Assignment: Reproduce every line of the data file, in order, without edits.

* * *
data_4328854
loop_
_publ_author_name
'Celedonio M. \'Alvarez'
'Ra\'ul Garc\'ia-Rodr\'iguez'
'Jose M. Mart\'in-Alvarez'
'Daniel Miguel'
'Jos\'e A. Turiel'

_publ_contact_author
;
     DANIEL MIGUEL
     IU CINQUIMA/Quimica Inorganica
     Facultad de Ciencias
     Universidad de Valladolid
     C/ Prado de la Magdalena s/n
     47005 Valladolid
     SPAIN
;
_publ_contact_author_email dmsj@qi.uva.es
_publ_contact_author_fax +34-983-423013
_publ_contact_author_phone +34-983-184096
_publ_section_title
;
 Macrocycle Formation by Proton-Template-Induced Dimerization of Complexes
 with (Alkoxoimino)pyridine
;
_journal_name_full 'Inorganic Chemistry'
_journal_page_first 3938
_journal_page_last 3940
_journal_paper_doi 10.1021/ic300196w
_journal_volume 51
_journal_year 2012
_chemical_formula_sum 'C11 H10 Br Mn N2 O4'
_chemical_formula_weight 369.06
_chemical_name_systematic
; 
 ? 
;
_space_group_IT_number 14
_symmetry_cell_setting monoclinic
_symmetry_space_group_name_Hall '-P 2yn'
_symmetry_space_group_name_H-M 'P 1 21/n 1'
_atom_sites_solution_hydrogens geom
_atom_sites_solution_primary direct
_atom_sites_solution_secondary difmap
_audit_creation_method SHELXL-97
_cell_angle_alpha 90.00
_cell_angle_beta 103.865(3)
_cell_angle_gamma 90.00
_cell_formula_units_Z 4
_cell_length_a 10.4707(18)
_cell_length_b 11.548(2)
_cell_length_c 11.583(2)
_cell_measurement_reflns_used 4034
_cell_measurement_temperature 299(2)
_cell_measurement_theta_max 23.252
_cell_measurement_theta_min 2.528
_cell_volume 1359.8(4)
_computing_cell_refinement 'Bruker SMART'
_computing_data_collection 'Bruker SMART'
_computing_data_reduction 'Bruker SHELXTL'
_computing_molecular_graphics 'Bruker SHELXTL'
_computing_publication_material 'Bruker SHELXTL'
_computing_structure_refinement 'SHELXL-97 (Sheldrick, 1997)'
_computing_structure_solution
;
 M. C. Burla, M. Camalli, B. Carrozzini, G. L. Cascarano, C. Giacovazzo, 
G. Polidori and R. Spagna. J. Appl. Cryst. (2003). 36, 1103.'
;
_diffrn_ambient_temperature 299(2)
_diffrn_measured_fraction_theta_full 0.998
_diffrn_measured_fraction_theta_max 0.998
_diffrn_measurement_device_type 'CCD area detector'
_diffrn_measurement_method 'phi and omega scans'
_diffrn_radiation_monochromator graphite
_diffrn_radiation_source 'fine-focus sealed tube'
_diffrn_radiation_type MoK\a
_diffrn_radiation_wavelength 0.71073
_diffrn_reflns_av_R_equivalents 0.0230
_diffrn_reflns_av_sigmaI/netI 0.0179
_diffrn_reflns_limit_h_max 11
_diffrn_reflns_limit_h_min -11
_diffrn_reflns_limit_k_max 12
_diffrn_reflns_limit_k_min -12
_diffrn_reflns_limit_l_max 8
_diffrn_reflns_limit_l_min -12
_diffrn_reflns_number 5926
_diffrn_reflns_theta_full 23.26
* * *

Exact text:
data_4328854
loop_
_publ_author_name
'Celedonio M. \'Alvarez'
'Ra\'ul Garc\'ia-Rodr\'iguez'
'Jose M. Mart\'in-Alvarez'
'Daniel Miguel'
'Jos\'e A. Turiel'

_publ_contact_author
;
     DANIEL MIGUEL
     IU CINQUIMA/Quimica Inorganica
     Facultad de Ciencias
     Universidad de Valladolid
     C/ Prado de la Magdalena s/n
     47005 Valladolid
     SPAIN
;
_publ_contact_author_email dmsj@qi.uva.es
_publ_contact_author_fax +34-983-423013
_publ_contact_author_phone +34-983-184096
_publ_section_title
;
 Macrocycle Formation by Proton-Template-Induced Dimerization of Complexes
 with (Alkoxoimino)pyridine
;
_journal_name_full 'Inorganic Chemistry'
_journal_page_first 3938
_journal_page_last 3940
_journal_paper_doi 10.1021/ic300196w
_journal_volume 51
_journal_year 2012
_chemical_formula_sum 'C11 H10 Br Mn N2 O4'
_chemical_formula_weight 369.06
_chemical_name_systematic
; 
 ? 
;
_space_group_IT_number 14
_symmetry_cell_setting monoclinic
_symmetry_space_group_name_Hall '-P 2yn'
_symmetry_space_group_name_H-M 'P 1 21/n 1'
_atom_sites_solution_hydrogens geom
_atom_sites_solution_primary direct
_atom_sites_solution_secondary difmap
_audit_creation_method SHELXL-97
_cell_angle_alpha 90.00
_cell_angle_beta 103.865(3)
_cell_angle_gamma 90.00
_cell_formula_units_Z 4
_cell_length_a 10.4707(18)
_cell_length_b 11.548(2)
_cell_length_c 11.583(2)
_cell_measurement_reflns_used 4034
_cell_measurement_temperature 299(2)
_cell_measurement_theta_max 23.252
_cell_measurement_theta_min 2.528
_cell_volume 1359.8(4)
_computing_cell_refinement 'Bruker SMART'
_computing_data_collection 'Bruker SMART'
_computing_data_reduction 'Bruker SHELXTL'
_computing_molecular_graphics 'Bruker SHELXTL'
_computing_publication_material 'Bruker SHELXTL'
_computing_structure_refinement 'SHELXL-97 (Sheldrick, 1997)'
_computing_structure_solution
;
 M. C. Burla, M. Camalli, B. Carrozzini, G. L. Cascarano, C. Giacovazzo, 
G. Polidori and R. Spagna. J. Appl. Cryst. (2003). 36, 1103.'
;
_diffrn_ambient_temperature 299(2)
_diffrn_measured_fraction_theta_full 0.998
_diffrn_measured_fraction_theta_max 0.998
_diffrn_measurement_device_type 'CCD area detector'
_diffrn_measurement_method 'phi and omega scans'
_diffrn_radiation_monochromator graphite
_diffrn_radiation_source 'fine-focus sealed tube'
_diffrn_radiation_type MoK\a
_diffrn_radiation_wavelength 0.71073
_diffrn_reflns_av_R_equivalents 0.0230
_diffrn_reflns_av_sigmaI/netI 0.0179
_diffrn_reflns_limit_h_max 11
_diffrn_reflns_limit_h_min -11
_diffrn_reflns_limit_k_max 12
_diffrn_reflns_limit_k_min -12
_diffrn_reflns_limit_l_max 8
_diffrn_reflns_limit_l_min -12
_diffrn_reflns_number 5926
_diffrn_reflns_theta_full 23.26